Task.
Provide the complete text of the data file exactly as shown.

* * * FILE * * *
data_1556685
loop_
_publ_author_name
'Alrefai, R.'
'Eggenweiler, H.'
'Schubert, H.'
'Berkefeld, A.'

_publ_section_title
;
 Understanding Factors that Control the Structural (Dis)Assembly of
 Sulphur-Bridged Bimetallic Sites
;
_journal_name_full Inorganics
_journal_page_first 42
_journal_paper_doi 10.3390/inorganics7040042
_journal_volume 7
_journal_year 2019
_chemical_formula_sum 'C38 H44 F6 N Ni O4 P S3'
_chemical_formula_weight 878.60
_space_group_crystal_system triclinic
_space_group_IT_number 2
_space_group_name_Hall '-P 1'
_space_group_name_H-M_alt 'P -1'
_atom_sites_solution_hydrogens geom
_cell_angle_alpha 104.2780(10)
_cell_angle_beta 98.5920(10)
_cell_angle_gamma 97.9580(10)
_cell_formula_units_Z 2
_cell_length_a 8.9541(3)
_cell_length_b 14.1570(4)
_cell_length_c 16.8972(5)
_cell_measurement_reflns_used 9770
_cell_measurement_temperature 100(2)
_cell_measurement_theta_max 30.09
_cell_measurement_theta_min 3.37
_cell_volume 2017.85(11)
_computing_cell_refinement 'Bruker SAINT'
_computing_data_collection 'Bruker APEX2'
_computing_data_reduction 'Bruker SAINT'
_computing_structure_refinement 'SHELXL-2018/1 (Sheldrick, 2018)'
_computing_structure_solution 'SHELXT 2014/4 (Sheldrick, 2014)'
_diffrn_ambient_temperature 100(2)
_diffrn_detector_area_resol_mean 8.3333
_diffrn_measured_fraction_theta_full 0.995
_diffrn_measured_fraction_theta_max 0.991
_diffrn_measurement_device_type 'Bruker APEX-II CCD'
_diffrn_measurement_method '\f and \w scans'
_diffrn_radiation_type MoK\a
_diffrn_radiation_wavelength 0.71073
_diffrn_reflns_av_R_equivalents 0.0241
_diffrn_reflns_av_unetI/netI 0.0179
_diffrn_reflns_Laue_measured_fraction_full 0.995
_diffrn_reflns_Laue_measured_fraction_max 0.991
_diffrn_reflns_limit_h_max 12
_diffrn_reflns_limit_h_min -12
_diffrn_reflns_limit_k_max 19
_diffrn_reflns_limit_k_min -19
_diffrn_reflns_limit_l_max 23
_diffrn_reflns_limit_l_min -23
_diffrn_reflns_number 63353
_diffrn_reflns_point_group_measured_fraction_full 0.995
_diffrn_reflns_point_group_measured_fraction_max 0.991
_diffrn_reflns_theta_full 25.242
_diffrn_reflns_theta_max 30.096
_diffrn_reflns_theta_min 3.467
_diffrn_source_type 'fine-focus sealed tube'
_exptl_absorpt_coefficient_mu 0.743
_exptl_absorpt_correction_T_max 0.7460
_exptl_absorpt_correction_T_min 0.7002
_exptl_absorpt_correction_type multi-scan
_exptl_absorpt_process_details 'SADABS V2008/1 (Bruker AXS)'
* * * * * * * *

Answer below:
data_1556685
loop_
_publ_author_name
'Alrefai, R.'
'Eggenweiler, H.'
'Schubert, H.'
'Berkefeld, A.'

_publ_section_title
;
 Understanding Factors that Control the Structural (Dis)Assembly of
 Sulphur-Bridged Bimetallic Sites
;
_journal_name_full Inorganics
_journal_page_first 42
_journal_paper_doi 10.3390/inorganics7040042
_journal_volume 7
_journal_year 2019
_chemical_formula_sum 'C38 H44 F6 N Ni O4 P S3'
_chemical_formula_weight 878.60
_space_group_crystal_system triclinic
_space_group_IT_number 2
_space_group_name_Hall '-P 1'
_space_group_name_H-M_alt 'P -1'
_atom_sites_solution_hydrogens geom
_cell_angle_alpha 104.2780(10)
_cell_angle_beta 98.5920(10)
_cell_angle_gamma 97.9580(10)
_cell_formula_units_Z 2
_cell_length_a 8.9541(3)
_cell_length_b 14.1570(4)
_cell_length_c 16.8972(5)
_cell_measurement_reflns_used 9770
_cell_measurement_temperature 100(2)
_cell_measurement_theta_max 30.09
_cell_measurement_theta_min 3.37
_cell_volume 2017.85(11)
_computing_cell_refinement 'Bruker SAINT'
_computing_data_collection 'Bruker APEX2'
_computing_data_reduction 'Bruker SAINT'
_computing_structure_refinement 'SHELXL-2018/1 (Sheldrick, 2018)'
_computing_structure_solution 'SHELXT 2014/4 (Sheldrick, 2014)'
_diffrn_ambient_temperature 100(2)
_diffrn_detector_area_resol_mean 8.3333
_diffrn_measured_fraction_theta_full 0.995
_diffrn_measured_fraction_theta_max 0.991
_diffrn_measurement_device_type 'Bruker APEX-II CCD'
_diffrn_measurement_method '\f and \w scans'
_diffrn_radiation_type MoK\a
_diffrn_radiation_wavelength 0.71073
_diffrn_reflns_av_R_equivalents 0.0241
_diffrn_reflns_av_unetI/netI 0.0179
_diffrn_reflns_Laue_measured_fraction_full 0.995
_diffrn_reflns_Laue_measured_fraction_max 0.991
_diffrn_reflns_limit_h_max 12
_diffrn_reflns_limit_h_min -12
_diffrn_reflns_limit_k_max 19
_diffrn_reflns_limit_k_min -19
_diffrn_reflns_limit_l_max 23
_diffrn_reflns_limit_l_min -23
_diffrn_reflns_number 63353
_diffrn_reflns_point_group_measured_fraction_full 0.995
_diffrn_reflns_point_group_measured_fraction_max 0.991
_diffrn_reflns_theta_full 25.242
_diffrn_reflns_theta_max 30.096
_diffrn_reflns_theta_min 3.467
_diffrn_source_type 'fine-focus sealed tube'
_exptl_absorpt_coefficient_mu 0.743
_exptl_absorpt_correction_T_max 0.7460
_exptl_absorpt_correction_T_min 0.7002
_exptl_absorpt_correction_type multi-scan
_exptl_absorpt_process_details 'SADABS V2008/1 (Bruker AXS)'